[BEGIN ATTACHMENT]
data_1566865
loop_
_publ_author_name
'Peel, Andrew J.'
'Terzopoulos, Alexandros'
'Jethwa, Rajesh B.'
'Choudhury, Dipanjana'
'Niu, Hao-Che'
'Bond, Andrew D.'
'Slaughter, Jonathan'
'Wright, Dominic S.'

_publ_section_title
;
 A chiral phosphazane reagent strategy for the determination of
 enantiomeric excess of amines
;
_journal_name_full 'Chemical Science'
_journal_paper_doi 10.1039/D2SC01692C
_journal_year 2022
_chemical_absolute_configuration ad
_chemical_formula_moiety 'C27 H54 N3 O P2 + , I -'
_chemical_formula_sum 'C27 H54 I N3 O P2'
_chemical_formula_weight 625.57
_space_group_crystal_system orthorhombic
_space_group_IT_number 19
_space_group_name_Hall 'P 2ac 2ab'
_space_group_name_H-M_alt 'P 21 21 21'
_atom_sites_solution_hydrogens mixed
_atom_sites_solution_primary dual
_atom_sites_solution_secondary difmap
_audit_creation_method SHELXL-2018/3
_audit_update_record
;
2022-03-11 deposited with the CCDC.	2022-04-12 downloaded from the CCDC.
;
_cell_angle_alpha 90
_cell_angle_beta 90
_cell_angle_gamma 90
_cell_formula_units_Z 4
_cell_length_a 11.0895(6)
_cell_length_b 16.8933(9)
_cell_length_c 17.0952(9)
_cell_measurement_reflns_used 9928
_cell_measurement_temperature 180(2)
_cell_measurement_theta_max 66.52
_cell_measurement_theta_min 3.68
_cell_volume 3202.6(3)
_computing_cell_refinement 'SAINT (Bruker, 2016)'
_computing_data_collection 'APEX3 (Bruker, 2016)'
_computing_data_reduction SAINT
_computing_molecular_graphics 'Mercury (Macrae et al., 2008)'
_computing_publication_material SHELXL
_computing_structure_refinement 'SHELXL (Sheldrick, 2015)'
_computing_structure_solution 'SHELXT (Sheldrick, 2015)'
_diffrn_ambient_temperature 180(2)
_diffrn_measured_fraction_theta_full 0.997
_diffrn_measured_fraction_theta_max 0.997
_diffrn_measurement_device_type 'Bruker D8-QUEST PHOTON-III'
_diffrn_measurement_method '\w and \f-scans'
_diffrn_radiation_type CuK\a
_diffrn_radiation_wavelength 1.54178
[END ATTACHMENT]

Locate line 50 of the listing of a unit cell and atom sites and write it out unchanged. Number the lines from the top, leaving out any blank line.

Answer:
_computing_data_reduction SAINT